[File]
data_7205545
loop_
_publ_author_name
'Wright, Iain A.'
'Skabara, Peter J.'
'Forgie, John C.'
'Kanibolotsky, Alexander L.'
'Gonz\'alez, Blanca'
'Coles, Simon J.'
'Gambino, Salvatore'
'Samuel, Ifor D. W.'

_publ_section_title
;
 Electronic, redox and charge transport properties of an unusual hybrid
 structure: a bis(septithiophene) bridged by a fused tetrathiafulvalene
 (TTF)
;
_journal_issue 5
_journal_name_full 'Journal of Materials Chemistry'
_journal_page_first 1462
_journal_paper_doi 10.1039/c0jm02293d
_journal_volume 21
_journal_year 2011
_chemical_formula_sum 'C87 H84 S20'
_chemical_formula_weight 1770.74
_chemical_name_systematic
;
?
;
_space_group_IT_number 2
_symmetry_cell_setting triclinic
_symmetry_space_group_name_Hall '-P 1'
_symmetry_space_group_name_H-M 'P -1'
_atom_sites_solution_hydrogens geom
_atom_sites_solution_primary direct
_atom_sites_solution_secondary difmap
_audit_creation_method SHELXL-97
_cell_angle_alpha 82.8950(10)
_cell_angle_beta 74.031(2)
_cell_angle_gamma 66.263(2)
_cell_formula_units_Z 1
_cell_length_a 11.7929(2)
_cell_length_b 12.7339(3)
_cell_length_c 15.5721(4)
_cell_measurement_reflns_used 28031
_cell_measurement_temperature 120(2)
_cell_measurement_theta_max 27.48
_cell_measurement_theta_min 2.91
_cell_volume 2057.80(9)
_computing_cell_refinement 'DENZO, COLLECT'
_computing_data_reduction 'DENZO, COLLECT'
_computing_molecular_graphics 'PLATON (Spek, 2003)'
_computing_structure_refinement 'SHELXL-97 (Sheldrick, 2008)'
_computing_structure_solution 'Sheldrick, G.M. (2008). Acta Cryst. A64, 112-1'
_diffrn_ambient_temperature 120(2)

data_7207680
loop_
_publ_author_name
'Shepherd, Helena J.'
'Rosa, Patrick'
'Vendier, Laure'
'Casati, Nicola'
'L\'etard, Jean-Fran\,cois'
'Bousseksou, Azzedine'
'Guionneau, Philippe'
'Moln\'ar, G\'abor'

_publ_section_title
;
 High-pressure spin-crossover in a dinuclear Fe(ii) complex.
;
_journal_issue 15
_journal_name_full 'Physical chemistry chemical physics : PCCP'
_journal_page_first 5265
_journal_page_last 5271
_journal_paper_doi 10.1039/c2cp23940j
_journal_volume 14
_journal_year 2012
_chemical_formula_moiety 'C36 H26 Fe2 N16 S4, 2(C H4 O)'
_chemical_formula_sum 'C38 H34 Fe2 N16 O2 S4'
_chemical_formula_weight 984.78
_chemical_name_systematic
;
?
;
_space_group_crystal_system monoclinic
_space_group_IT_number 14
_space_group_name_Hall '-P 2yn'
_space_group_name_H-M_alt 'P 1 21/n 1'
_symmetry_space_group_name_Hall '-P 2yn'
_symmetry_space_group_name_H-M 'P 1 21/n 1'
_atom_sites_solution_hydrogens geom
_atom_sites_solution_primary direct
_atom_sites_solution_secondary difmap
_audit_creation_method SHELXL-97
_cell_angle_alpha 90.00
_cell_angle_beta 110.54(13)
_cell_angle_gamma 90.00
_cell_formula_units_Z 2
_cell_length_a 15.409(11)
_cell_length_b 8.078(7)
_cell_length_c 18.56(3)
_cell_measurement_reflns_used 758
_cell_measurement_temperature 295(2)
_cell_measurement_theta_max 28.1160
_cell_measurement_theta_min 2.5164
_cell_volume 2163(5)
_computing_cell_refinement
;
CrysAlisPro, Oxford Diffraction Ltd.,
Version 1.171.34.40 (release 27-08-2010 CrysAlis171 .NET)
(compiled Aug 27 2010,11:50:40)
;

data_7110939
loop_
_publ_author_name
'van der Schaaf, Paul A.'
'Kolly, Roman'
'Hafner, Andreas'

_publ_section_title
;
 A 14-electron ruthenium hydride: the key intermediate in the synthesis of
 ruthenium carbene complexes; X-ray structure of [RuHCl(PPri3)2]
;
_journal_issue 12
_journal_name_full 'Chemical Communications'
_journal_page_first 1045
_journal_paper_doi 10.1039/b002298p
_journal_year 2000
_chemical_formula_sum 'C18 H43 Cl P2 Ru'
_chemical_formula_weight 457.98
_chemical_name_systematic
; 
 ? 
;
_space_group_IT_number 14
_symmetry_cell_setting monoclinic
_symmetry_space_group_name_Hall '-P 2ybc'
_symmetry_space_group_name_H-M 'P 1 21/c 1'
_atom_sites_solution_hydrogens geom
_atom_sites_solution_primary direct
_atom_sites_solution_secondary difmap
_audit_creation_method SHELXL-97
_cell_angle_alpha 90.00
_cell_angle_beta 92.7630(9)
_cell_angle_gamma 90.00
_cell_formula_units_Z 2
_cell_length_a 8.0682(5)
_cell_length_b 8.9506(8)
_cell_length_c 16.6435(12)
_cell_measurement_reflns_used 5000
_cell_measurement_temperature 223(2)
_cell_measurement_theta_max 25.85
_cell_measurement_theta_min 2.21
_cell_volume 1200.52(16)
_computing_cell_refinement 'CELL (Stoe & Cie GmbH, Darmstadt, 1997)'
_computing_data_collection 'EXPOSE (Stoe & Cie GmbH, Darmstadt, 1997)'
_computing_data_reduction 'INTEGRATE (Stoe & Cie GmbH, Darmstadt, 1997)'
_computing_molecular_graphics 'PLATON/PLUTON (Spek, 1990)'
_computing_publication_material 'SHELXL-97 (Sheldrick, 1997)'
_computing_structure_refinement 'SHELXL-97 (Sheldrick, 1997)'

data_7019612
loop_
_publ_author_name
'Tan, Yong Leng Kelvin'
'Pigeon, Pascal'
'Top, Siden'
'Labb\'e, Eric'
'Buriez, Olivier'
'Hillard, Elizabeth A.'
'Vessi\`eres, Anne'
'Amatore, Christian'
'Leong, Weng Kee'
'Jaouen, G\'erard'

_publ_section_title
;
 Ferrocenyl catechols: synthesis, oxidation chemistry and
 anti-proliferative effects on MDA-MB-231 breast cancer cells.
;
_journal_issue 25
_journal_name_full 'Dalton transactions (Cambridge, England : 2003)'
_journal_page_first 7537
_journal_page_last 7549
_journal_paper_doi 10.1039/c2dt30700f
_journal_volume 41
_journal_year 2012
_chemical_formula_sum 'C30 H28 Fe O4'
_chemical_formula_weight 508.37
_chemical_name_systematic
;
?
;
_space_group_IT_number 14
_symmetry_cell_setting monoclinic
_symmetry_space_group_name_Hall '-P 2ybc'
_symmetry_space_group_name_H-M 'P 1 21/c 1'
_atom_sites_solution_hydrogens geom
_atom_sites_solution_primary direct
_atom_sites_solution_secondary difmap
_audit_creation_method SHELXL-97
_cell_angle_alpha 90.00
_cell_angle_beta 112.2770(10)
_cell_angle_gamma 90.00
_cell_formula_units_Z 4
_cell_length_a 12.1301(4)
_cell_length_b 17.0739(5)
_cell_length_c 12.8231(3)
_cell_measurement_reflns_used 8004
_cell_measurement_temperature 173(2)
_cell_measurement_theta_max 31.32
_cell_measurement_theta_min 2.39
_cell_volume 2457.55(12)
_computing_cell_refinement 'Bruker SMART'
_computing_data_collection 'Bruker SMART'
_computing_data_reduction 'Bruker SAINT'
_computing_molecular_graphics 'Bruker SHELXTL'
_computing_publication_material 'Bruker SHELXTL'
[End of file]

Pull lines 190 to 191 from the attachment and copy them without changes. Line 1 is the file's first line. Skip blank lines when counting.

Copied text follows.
?
;